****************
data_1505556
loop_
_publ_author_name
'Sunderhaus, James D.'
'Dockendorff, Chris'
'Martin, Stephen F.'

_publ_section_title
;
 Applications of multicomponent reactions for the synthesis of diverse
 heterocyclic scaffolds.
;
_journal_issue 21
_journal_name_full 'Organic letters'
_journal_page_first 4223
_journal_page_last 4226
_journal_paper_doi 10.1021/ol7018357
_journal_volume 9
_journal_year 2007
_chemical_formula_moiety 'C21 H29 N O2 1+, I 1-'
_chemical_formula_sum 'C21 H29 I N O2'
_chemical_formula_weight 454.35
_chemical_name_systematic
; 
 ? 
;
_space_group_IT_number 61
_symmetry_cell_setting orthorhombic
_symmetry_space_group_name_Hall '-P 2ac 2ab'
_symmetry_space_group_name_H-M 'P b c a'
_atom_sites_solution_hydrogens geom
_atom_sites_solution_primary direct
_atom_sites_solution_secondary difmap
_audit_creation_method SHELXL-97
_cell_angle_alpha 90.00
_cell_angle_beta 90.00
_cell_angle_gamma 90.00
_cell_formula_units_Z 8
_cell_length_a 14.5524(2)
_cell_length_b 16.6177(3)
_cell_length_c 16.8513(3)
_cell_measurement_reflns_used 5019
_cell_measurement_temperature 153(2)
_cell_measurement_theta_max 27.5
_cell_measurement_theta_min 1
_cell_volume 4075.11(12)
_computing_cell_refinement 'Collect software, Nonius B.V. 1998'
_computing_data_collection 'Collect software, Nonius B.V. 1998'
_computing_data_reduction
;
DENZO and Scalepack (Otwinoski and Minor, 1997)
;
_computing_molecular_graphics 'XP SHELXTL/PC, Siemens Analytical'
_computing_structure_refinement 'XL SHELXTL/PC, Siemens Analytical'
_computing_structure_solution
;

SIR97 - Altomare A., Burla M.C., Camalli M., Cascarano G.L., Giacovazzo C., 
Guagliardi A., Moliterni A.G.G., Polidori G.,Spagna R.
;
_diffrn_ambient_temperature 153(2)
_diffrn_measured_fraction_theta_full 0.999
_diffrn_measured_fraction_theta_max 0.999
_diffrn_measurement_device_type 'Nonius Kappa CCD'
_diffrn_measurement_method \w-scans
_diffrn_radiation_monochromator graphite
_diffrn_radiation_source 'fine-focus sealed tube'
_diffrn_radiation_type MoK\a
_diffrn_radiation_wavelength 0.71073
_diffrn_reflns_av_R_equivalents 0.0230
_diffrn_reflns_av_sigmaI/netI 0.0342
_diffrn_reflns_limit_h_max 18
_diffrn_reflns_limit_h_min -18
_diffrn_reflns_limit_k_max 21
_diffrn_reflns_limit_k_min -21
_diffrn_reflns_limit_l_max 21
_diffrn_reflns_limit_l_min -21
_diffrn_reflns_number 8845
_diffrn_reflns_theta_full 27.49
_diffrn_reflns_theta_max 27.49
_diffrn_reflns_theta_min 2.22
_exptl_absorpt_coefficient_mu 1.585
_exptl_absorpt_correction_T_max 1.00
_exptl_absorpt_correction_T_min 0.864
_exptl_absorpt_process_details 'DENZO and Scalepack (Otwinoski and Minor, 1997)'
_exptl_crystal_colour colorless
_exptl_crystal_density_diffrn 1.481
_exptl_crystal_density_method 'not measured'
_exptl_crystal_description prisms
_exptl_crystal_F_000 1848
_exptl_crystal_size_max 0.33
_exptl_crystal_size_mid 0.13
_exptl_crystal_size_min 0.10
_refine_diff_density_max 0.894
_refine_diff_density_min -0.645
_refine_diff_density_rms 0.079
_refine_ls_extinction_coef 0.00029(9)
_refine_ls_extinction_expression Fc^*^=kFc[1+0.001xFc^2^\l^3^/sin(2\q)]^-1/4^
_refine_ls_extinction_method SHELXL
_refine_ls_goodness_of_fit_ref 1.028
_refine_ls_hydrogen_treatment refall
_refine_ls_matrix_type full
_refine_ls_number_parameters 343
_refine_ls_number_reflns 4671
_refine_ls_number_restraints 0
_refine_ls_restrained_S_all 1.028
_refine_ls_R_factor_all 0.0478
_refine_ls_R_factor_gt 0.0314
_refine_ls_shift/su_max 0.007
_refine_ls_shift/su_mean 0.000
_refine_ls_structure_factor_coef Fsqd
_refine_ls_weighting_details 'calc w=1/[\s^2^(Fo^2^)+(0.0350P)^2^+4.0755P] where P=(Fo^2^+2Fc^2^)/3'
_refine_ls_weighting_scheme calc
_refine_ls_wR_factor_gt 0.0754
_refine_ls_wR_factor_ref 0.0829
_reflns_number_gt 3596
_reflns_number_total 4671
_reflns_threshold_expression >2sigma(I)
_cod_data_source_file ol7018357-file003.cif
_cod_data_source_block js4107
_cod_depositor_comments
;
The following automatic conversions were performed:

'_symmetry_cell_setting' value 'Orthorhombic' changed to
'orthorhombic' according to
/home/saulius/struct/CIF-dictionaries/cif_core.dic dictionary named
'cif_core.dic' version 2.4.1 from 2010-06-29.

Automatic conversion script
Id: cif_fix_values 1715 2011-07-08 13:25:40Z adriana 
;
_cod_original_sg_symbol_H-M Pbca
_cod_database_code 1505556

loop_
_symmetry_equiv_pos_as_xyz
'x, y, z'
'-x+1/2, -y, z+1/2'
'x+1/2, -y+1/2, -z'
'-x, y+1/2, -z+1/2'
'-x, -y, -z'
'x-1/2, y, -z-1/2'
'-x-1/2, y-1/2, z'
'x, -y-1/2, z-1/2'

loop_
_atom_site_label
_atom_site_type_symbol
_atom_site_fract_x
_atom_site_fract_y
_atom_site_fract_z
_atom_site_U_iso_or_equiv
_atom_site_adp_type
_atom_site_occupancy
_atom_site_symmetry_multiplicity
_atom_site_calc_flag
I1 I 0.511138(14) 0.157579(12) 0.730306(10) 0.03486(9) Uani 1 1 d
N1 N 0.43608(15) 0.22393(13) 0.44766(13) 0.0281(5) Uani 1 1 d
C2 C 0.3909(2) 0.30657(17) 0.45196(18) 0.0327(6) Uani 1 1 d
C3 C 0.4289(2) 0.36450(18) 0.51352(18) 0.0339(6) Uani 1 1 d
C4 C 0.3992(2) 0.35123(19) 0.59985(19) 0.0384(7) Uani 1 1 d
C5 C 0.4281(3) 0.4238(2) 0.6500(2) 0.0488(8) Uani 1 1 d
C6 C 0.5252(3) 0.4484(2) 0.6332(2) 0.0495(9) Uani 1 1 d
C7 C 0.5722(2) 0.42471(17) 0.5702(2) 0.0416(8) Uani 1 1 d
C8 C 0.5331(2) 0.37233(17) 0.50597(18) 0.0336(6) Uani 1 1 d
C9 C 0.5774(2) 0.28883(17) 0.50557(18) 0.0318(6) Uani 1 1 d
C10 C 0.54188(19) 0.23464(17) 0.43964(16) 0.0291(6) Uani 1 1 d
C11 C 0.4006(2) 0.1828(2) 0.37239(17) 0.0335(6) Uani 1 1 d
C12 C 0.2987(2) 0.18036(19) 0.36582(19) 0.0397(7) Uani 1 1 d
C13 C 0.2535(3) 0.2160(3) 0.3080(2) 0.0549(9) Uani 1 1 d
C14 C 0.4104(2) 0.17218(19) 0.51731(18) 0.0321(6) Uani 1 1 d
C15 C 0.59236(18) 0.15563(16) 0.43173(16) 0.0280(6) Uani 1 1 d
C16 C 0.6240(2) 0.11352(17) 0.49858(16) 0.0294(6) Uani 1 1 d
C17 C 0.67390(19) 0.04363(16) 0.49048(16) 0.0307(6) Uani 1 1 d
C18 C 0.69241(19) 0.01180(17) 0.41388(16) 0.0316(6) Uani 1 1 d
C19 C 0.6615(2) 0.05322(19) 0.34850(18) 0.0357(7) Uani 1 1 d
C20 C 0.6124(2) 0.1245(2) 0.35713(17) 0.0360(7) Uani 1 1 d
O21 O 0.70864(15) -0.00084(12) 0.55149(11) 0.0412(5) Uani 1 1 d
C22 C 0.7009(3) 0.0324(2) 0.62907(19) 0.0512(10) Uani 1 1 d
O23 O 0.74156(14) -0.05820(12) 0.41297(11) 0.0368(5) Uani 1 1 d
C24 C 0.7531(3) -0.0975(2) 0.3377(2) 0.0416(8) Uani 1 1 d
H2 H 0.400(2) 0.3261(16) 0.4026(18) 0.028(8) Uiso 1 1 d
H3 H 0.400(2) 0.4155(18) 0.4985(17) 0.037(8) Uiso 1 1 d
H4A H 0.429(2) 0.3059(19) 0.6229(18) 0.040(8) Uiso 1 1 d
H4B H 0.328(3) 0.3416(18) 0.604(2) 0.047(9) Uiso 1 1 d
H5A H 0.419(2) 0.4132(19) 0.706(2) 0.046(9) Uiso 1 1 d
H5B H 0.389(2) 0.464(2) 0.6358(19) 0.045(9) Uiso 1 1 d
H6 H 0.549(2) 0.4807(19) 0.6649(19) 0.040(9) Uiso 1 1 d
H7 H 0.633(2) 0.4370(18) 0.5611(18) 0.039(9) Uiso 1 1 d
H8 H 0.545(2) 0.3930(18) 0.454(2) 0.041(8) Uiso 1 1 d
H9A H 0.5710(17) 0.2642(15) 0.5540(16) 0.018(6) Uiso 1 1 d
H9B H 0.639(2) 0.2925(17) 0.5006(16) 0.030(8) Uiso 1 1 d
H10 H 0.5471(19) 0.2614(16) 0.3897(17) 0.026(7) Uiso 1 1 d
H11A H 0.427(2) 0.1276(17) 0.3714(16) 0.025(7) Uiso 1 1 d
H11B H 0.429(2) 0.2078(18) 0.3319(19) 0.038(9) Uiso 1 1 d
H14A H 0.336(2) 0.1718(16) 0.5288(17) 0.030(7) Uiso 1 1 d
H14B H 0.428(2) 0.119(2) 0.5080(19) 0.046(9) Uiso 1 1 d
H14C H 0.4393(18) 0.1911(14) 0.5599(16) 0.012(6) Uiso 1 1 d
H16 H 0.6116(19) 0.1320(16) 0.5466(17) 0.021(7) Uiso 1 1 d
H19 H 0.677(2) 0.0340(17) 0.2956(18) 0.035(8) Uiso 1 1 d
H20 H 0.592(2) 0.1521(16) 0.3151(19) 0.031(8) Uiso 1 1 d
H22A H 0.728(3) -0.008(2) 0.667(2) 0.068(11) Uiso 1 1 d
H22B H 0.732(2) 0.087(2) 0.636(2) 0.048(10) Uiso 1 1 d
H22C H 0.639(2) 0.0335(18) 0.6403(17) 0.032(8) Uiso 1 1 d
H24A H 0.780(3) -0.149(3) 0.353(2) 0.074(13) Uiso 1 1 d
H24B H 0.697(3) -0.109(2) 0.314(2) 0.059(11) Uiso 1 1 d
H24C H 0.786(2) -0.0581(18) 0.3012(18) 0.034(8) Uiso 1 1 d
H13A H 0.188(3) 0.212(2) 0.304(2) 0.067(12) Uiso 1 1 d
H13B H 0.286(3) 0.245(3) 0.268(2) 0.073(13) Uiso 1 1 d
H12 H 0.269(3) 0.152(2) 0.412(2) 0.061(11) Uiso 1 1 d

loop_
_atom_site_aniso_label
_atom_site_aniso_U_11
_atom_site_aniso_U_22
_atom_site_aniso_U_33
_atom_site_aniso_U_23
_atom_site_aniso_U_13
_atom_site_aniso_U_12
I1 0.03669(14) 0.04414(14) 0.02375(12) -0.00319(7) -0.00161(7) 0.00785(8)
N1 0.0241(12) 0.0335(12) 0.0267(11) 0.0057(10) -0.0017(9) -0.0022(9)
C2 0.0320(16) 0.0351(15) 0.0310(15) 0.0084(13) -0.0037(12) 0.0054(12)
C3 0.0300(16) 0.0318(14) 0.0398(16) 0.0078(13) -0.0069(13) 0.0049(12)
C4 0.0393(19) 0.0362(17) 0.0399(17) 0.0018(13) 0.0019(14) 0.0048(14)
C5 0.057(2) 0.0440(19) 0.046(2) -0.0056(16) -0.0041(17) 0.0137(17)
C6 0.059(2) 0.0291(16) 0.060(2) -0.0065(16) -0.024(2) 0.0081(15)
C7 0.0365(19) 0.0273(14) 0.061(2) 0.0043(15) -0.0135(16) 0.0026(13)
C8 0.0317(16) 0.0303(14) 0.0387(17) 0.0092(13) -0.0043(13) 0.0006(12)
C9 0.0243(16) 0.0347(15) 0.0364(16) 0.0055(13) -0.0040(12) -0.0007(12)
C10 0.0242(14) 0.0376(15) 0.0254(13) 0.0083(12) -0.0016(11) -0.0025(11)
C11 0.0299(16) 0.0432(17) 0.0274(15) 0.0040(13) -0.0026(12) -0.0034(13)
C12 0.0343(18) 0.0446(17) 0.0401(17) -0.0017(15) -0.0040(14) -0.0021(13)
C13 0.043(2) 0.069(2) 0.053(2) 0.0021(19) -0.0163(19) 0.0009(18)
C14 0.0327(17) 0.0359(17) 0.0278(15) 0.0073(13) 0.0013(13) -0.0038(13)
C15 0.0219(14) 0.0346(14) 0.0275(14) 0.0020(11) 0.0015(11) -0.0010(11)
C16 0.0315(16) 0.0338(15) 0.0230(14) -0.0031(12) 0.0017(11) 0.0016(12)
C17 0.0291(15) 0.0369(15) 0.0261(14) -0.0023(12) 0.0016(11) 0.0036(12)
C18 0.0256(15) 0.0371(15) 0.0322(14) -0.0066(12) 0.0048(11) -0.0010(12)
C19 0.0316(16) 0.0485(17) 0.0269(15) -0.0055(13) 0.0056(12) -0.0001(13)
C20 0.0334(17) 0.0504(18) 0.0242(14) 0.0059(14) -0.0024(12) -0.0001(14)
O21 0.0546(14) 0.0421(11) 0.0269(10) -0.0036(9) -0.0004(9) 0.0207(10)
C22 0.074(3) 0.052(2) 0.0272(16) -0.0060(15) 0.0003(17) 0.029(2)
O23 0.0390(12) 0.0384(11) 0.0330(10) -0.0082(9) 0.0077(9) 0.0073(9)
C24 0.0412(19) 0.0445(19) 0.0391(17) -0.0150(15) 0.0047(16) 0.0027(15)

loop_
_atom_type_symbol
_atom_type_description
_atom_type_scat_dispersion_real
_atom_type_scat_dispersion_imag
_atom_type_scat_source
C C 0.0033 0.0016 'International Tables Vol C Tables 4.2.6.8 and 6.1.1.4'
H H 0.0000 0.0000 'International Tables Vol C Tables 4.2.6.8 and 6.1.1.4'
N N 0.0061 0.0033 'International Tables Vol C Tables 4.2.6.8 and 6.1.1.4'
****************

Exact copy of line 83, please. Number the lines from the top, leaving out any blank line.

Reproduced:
_exptl_absorpt_process_details 'DENZO and Scalepack (Otwinoski and Minor, 1997)'